by Jennifer Noel, photography by Phil Grout
It’s 7 a.m. on a Thursday morning. Standing outside the North Fifth Street Diner, one can hear the laughter resonate through the door. This door isn’t just another entrance to a restaurant, but rather a passage to home-cooked meals, warm conversation, and long-standing nicknames. But that’s to be expected in McSherrystown, Pennsylvania, where everyone is treated like family.
Inside the small establishment, the mixture of coffee and syrup fills the air and the patrons around the lunch counter, which serves at the meeting place and heart of the restaurant, smile as their morning brew is topped off.
Owner Bill “Bud” Smith, 75, and McSherrystown resident since 1962, can be found sitting on a stool conversing with the morning “regulars,” pausing in conversation to thank customers before they leave. Whether these early risers are heading to work or easing into another hard-earned day of retirement, a common thread runs among all of them: they have just enjoyed the McSherrystown experience.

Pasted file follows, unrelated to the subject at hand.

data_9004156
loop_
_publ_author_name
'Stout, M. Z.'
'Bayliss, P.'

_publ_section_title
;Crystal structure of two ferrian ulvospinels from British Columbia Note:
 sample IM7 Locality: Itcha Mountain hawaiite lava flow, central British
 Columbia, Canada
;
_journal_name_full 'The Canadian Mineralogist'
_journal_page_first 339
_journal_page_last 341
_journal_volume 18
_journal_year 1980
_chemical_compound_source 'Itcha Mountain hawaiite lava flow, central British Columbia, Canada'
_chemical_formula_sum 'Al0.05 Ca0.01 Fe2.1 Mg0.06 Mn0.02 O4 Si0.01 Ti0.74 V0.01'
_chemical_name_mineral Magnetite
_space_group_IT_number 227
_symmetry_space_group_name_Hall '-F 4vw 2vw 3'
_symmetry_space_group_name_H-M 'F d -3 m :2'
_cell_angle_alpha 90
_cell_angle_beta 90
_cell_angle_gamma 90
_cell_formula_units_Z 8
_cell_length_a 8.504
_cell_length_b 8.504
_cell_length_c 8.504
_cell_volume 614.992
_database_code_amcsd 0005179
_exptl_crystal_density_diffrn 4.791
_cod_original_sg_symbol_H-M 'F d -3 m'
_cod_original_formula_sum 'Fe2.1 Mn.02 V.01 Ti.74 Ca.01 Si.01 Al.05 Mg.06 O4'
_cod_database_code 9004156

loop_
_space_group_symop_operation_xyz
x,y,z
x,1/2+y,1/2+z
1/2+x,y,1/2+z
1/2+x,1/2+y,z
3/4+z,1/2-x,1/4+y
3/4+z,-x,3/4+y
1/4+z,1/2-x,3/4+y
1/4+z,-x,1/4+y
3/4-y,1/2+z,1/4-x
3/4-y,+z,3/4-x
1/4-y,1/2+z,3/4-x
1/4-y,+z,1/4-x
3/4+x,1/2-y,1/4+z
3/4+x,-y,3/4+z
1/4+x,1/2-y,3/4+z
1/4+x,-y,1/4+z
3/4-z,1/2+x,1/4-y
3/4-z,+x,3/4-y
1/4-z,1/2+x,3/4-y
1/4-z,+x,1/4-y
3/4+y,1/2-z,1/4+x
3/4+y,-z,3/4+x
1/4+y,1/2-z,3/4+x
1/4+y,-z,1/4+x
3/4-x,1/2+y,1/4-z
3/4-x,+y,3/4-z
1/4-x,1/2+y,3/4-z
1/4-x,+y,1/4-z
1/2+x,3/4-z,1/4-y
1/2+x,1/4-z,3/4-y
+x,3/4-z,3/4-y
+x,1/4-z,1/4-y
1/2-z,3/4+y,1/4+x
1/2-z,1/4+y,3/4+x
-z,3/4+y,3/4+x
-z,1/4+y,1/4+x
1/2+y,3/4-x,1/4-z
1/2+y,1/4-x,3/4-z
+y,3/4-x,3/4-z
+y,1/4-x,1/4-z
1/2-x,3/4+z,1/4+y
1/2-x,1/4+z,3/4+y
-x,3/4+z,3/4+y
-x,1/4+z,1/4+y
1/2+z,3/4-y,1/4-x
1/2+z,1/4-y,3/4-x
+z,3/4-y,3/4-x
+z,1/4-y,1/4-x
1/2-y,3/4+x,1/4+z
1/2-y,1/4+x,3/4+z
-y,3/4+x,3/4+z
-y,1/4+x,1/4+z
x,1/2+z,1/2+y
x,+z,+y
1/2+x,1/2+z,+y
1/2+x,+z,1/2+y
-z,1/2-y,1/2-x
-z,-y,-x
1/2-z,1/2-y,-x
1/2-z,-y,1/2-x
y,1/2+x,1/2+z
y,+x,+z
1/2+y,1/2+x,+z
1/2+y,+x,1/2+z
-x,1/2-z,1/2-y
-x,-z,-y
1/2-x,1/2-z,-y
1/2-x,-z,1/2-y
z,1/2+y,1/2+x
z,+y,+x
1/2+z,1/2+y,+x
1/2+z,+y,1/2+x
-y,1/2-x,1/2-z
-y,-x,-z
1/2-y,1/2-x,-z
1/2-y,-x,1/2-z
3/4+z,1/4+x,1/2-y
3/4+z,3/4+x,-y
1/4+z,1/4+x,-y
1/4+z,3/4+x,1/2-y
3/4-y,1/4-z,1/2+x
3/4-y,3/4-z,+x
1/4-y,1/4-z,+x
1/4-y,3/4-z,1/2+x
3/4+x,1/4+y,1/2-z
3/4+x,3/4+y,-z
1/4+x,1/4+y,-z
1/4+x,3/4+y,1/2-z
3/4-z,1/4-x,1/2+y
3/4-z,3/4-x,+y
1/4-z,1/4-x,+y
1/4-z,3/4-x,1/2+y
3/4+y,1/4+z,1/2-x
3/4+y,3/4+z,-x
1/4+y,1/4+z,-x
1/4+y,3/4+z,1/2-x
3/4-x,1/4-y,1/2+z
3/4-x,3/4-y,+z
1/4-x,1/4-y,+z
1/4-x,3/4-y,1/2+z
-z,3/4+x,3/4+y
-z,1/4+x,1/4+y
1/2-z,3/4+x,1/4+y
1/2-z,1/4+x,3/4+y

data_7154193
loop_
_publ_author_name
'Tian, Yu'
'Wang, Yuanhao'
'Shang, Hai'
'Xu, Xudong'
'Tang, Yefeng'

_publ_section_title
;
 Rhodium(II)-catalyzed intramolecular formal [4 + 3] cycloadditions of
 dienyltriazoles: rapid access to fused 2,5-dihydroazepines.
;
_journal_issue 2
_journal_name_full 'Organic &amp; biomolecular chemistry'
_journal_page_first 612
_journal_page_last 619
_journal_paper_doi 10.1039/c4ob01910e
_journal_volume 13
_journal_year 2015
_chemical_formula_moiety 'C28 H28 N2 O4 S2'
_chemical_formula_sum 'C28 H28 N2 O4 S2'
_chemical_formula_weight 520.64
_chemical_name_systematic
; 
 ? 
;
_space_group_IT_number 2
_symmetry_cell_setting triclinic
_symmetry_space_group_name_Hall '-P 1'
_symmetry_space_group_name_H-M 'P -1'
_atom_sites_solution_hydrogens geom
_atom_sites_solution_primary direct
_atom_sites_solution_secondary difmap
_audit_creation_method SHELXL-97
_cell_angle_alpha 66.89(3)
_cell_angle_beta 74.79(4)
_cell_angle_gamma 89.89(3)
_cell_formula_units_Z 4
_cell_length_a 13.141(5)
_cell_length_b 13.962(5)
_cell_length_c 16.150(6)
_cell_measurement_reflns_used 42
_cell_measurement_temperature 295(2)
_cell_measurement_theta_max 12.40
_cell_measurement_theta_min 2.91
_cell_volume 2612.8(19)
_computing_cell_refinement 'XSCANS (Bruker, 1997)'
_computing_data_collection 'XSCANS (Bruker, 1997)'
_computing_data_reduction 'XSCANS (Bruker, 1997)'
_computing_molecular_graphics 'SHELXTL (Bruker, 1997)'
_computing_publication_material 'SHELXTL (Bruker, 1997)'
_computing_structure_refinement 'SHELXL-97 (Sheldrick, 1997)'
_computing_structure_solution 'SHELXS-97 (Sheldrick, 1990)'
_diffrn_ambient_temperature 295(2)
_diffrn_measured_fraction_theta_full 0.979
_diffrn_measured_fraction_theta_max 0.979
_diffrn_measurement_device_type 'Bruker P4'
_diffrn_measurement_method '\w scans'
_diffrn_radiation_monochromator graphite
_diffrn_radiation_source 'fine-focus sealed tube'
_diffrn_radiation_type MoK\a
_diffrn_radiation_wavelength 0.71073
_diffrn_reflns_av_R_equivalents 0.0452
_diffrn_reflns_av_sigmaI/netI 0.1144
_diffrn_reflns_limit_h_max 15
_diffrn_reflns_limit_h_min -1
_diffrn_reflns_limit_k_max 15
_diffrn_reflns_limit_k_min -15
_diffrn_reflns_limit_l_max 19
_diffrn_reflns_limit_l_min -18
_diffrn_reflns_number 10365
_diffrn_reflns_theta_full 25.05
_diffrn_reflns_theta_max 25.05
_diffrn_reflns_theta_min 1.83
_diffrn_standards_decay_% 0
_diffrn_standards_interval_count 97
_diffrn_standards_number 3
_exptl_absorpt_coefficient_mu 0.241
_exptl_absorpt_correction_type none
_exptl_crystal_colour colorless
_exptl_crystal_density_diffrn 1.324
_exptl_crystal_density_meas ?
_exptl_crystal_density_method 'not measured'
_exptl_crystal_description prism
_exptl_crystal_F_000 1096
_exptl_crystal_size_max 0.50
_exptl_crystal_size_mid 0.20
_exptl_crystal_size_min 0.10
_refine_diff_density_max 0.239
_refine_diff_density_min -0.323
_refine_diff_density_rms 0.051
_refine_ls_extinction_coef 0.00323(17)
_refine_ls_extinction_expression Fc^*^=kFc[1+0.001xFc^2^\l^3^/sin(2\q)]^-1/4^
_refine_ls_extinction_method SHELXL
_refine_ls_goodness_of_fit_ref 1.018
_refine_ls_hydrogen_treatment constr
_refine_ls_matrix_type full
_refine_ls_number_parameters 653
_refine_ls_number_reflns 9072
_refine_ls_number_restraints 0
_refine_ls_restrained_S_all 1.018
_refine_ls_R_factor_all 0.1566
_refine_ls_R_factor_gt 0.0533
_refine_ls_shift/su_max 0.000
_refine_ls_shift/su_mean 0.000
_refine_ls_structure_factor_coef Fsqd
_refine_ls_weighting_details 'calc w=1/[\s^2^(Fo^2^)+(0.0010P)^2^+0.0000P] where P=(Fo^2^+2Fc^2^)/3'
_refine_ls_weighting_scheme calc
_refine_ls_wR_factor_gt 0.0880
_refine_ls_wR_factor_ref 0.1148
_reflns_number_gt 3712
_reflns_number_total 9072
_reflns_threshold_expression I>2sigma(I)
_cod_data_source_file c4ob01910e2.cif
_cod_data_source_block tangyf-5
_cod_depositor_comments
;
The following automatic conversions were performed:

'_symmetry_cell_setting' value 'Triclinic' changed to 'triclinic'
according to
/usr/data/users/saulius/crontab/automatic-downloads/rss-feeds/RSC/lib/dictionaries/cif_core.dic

The North Fifth Street Diner is aptly named for its location on North Fifth Street, a “simple” title, as described by Smith.
“We are known for our family atmosphere and the camaraderie that you always experience here,” explained Smith. “And of course the chip beef and gravy,” he added with a smile.
For some patrons, one meal a day at the diner isn’t enough. Many customers frequent the restaurant, which is open daily from 5 a.m. till 2 p.m., for both breakfast and lunch.
Local legend, Lawrence “Gump” Bolin, 92, has resided in McSherrystown his entire life, and visits the diner at least twice daily. If Bolin doesn’t show at his normal time, restaurant employees pay him a house visit.
Walking from the counter, Bolin uses a cane handcrafted by another McSherrystown resident, which is a unique as his story.
Bolin, a decorated World War II veteran, serving in all five major battles of the war in France, has also spent a majority of his life as a painter. The major landmarks of McSherrystown often serve as his subjects, including a painting of Annunciation of the Blessed Virgin Mary parish, located on North 3rd Street, which hangs behind the counter in the diner.